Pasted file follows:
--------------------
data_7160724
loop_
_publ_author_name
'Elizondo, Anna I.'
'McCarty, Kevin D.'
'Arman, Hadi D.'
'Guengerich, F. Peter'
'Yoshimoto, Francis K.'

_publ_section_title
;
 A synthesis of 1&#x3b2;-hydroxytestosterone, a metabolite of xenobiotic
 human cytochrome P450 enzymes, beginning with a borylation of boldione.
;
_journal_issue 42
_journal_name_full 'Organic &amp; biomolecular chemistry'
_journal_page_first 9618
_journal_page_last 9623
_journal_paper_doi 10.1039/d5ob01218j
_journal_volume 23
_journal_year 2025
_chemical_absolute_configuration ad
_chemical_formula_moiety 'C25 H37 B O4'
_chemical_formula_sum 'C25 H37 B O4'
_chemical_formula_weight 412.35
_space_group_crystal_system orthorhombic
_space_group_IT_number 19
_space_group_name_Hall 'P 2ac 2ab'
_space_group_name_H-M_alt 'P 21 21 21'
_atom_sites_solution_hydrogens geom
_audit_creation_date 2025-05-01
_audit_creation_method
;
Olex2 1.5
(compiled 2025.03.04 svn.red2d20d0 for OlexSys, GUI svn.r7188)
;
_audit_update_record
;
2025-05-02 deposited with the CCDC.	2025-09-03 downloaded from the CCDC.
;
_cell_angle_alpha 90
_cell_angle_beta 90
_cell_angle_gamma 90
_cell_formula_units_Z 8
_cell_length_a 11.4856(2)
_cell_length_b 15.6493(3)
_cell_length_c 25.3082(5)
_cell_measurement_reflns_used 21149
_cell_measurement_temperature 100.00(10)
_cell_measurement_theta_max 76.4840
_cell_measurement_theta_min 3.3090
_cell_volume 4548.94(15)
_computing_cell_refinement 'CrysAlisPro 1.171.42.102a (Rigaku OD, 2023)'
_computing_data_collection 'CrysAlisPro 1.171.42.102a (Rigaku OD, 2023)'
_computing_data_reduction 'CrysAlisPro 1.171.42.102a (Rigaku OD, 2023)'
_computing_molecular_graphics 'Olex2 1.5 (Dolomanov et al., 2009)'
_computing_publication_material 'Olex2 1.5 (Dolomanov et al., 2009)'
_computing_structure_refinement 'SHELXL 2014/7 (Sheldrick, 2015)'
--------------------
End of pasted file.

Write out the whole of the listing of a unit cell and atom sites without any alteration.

data_7160724
loop_
_publ_author_name
'Elizondo, Anna I.'
'McCarty, Kevin D.'
'Arman, Hadi D.'
'Guengerich, F. Peter'
'Yoshimoto, Francis K.'

_publ_section_title
;
 A synthesis of 1&#x3b2;-hydroxytestosterone, a metabolite of xenobiotic
 human cytochrome P450 enzymes, beginning with a borylation of boldione.
;
_journal_issue 42
_journal_name_full 'Organic &amp; biomolecular chemistry'
_journal_page_first 9618
_journal_page_last 9623
_journal_paper_doi 10.1039/d5ob01218j
_journal_volume 23
_journal_year 2025
_chemical_absolute_configuration ad
_chemical_formula_moiety 'C25 H37 B O4'
_chemical_formula_sum 'C25 H37 B O4'
_chemical_formula_weight 412.35
_space_group_crystal_system orthorhombic
_space_group_IT_number 19
_space_group_name_Hall 'P 2ac 2ab'
_space_group_name_H-M_alt 'P 21 21 21'
_atom_sites_solution_hydrogens geom
_audit_creation_date 2025-05-01
_audit_creation_method
;
Olex2 1.5
(compiled 2025.03.04 svn.red2d20d0 for OlexSys, GUI svn.r7188)
;
_audit_update_record
;
2025-05-02 deposited with the CCDC.	2025-09-03 downloaded from the CCDC.
;
_cell_angle_alpha 90
_cell_angle_beta 90
_cell_angle_gamma 90
_cell_formula_units_Z 8
_cell_length_a 11.4856(2)
_cell_length_b 15.6493(3)
_cell_length_c 25.3082(5)
_cell_measurement_reflns_used 21149
_cell_measurement_temperature 100.00(10)
_cell_measurement_theta_max 76.4840
_cell_measurement_theta_min 3.3090
_cell_volume 4548.94(15)
_computing_cell_refinement 'CrysAlisPro 1.171.42.102a (Rigaku OD, 2023)'
_computing_data_collection 'CrysAlisPro 1.171.42.102a (Rigaku OD, 2023)'
_computing_data_reduction 'CrysAlisPro 1.171.42.102a (Rigaku OD, 2023)'
_computing_molecular_graphics 'Olex2 1.5 (Dolomanov et al., 2009)'
_computing_publication_material 'Olex2 1.5 (Dolomanov et al., 2009)'
_computing_structure_refinement 'SHELXL 2014/7 (Sheldrick, 2015)'